If the machine moves to the state 75 from the state 73a-d, the machine 70 latches the data, and if it has not done so already marks the line buffer (e.g., LB0) as do not touch. In state 75, the state machine issues a signal initiating a flush. In the case of an asynchronous interrupt generated flush, the state machine 75 also generates a signal indicating that this line buffer is part of a snap-shot window which must be acknowledged and serviced.
The state machine proceeds in the same manner from each state 74a-c to the next state 72b-d in response to the next address hit for a particular doubleword as indicated by the bits 3:2 of the address on the bus 18. As may be seen, provision is made for non-sequential loads of the line buffers in the state machine. For example, paths 76, 77, and 78 lead to states at which data is stored in doublewords 2 or 3 instead of the next sequential doubleword. From the states 72b-d, the state machine 70 proceeds through each of its states in the manner described above presuming that no flush signal is received as a line buffer is filled sequentially. If a flush signal is received at any point in the process, the state machine proceeds to the state 75 in the manner described above. Ultimately, a state 74d, the state machine automatically moves to state 75 and generates a flush signal when the line buffer is full. It should also be noted that a path is provided from each state 74a-d back to the associated state 72a-d after data is latched so that the next byte of a doubleword may be latched in a situation in which data is being assembled byte by byte on the secondary bus.
At any time at which a flush signal is received, the state machine moves to the state 75 at which the flush operation is scheduled. In response to scheduling a flush, a binary signal is generated by the line buffer control circuit 57 (in response to the conditions generated at state 75) representing the number of buffer doublewords beginning with the first double-word in the line buffer which contains valid data to be flushed through the last doubleword containing valid data to be flushed. This binary signal is transferred to the line buffer transfer request circuit 60 to set the counter to the correct number of doublewords for the flush operation. Once a flush commences, the state 75 indicates that the particular line buffer should not be further touched by the secondary bus master. The signal which precludes further use of that buffer allows the secondary bus master to continue to fill other buffers than those in use at the time the interrupt was asserted but lets no additional data be stored in the buffers being flushed.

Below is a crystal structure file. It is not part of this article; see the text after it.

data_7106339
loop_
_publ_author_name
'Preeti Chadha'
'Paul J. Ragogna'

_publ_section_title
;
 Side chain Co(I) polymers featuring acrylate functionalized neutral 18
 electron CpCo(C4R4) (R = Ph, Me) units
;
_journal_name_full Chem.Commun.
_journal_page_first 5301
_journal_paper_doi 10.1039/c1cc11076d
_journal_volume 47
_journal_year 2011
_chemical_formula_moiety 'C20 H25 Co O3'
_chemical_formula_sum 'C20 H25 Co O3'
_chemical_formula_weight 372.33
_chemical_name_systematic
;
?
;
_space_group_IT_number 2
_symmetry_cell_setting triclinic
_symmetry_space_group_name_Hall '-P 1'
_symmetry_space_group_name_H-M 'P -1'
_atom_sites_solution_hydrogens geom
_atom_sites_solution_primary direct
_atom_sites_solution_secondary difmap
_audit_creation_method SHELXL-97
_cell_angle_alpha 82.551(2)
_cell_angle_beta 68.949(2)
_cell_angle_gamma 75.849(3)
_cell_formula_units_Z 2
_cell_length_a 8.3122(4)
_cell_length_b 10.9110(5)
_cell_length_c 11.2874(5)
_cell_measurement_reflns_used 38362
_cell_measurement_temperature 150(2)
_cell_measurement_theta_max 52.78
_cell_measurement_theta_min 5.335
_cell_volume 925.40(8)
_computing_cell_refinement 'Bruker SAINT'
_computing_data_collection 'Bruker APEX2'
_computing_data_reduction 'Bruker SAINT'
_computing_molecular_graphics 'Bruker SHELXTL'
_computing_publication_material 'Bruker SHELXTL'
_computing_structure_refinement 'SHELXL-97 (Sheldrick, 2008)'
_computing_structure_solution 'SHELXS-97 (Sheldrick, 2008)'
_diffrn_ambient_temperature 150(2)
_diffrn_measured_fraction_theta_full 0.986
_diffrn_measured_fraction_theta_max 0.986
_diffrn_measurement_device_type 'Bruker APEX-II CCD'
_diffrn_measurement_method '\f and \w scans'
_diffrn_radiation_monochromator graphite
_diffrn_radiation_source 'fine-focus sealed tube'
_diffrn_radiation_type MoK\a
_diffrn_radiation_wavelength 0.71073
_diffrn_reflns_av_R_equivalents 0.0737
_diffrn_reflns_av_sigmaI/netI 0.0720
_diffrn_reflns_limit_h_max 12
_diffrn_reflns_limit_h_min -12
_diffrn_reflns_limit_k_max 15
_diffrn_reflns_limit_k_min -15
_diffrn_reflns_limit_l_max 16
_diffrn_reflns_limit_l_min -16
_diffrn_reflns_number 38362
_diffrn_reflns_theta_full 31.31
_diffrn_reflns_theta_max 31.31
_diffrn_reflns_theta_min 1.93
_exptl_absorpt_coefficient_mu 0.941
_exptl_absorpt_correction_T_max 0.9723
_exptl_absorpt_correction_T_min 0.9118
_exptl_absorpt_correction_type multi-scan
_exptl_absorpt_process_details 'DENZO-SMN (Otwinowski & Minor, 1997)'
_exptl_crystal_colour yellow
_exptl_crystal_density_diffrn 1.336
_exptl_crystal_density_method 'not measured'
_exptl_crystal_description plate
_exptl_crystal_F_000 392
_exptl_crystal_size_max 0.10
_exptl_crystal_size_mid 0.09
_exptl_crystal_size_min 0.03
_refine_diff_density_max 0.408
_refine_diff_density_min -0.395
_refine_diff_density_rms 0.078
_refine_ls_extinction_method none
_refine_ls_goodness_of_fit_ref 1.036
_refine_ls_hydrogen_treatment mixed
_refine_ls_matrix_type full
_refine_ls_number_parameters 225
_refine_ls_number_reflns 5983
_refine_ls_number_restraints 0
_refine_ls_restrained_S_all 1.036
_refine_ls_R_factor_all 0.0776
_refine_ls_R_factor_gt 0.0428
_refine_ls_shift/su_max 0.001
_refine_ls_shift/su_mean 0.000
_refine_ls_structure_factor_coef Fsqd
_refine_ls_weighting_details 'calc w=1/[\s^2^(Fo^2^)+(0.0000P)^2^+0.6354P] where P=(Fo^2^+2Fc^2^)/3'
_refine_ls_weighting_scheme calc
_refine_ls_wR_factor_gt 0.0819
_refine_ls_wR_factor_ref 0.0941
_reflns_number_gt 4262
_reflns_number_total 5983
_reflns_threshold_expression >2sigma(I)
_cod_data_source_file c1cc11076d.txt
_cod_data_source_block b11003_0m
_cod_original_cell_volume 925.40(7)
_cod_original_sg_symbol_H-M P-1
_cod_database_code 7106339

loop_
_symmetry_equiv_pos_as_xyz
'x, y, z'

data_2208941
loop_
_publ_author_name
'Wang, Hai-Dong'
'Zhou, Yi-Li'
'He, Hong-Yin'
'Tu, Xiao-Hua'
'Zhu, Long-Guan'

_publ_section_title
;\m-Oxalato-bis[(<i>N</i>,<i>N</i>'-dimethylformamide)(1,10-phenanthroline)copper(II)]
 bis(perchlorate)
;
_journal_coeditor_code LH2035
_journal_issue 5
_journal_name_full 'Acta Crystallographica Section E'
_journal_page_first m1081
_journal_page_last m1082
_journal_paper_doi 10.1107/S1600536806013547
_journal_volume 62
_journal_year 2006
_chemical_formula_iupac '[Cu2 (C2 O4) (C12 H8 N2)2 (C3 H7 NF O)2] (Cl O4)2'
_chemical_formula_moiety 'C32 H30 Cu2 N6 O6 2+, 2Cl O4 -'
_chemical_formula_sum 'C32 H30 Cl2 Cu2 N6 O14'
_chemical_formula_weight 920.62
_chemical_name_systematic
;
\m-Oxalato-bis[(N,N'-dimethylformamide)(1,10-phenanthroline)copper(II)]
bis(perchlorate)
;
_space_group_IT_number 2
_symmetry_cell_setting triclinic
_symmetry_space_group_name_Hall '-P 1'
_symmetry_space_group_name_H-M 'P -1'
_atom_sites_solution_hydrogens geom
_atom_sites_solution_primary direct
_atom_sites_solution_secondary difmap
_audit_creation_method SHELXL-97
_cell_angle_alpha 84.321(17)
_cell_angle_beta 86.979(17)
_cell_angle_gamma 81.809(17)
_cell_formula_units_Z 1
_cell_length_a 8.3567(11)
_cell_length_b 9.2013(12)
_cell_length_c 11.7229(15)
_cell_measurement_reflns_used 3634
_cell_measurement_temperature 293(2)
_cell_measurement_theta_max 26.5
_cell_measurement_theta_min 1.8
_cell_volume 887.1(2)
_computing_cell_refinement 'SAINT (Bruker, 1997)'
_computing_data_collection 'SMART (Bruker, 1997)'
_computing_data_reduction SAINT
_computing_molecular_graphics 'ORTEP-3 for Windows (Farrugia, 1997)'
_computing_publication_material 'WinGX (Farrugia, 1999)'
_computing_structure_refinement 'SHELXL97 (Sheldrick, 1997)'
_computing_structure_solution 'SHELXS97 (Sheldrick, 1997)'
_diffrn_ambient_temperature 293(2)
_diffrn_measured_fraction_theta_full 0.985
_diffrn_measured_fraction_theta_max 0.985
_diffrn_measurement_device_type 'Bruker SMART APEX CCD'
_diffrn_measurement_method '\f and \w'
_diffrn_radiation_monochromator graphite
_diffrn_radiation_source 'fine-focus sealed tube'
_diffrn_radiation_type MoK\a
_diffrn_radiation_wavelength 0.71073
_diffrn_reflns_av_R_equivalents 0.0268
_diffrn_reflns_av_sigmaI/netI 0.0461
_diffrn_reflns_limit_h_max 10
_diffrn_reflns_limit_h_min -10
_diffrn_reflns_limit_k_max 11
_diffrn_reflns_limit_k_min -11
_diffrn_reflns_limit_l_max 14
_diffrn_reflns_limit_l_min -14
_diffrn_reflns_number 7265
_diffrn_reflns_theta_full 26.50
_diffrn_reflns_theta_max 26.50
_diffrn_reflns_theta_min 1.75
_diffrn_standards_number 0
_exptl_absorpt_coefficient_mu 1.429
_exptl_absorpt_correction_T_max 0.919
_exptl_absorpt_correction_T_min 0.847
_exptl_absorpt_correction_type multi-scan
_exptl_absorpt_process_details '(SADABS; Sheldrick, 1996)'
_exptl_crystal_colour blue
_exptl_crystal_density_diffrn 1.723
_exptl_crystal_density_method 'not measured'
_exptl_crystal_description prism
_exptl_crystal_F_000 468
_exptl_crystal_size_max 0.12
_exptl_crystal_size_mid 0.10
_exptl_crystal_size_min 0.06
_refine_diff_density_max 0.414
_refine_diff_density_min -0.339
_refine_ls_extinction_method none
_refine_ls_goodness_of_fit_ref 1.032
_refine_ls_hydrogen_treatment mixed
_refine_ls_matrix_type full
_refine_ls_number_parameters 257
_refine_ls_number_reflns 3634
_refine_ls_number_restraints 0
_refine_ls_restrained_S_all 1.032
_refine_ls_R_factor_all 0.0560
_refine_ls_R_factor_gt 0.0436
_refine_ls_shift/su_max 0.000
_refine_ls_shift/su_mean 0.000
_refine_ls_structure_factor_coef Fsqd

FIG. 7b is a diagram illustrating the states of a state machine 79 used for flushing the line buffers. The state machine 79 resides in the line buffer control circuitry of the PCEB chip 24. The diagram illustrates a state machine 79 for only one of the four line buffers 33. This state machine is also replicated for each of the line buffers 3:0!. The diagram shows a first idle state 80 in which the state machine 79 normally resides. When a flush is scheduled of the associated one of the line buffers 33 and particularly of the line buffer 0 illustrated, the state machine 79 moves to a state 81. If the line buffer 0 is scheduled to be flushed, if the cycle is a PCI destination cycle, if doubleword 0 is occupied as indicated by the valid data signals generated at states 72a-d of the state machine 70 of FIG. 7a, then the state machine moves to a state 82a. If the doubleword 0 is not occupied by valid data, the state machine 79 moves to the state 82b if doubleword 1 is the first doubleword containing valid data, to the state 82c if doubleword 2 is the first doubleword containing valid data, or to the state 82d if doubleword 3 is the first doubleword containing valid data. The data in the selected doubleword is flushed, and the state machine 79 moves from the particular state 82a-d to the next state 82a-d if valid data in any succeeding doubleword of that line buffer. The state machine 79 circulates through the various states in the manner described until all of the doubleword storage positions between the first doubleword holding valid data and the last doubleword holding valid data have been flushed. It should be noted that the state machine moves to a state 84 whenever a retry, disconnect, or time out situation is encountered on the PCI bus 12. Ultimately, the state machine 79 moves to a state 83 in which the particular line buffer has been flushed.
Although the present invention has been described in terms of a preferred embodiment, it will be appreciated that various modifications and alterations might be made by those skilled in the art without departing from the spirit and scope of the invention. The invention should therefore be measured in terms of the claims which follow.
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|Nov 30, 2001||FPAY||Fee payment|
Year of fee payment: 4
|Nov 28, 2005||FPAY||Fee payment|
Year of fee payment: 8
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|Jun 2, 2010||LAPS||Lapse for failure to pay maintenance fees|
|Jul 20, 2010||FP||Expired due to failure to pay maintenance fee|
Effective date: 20100602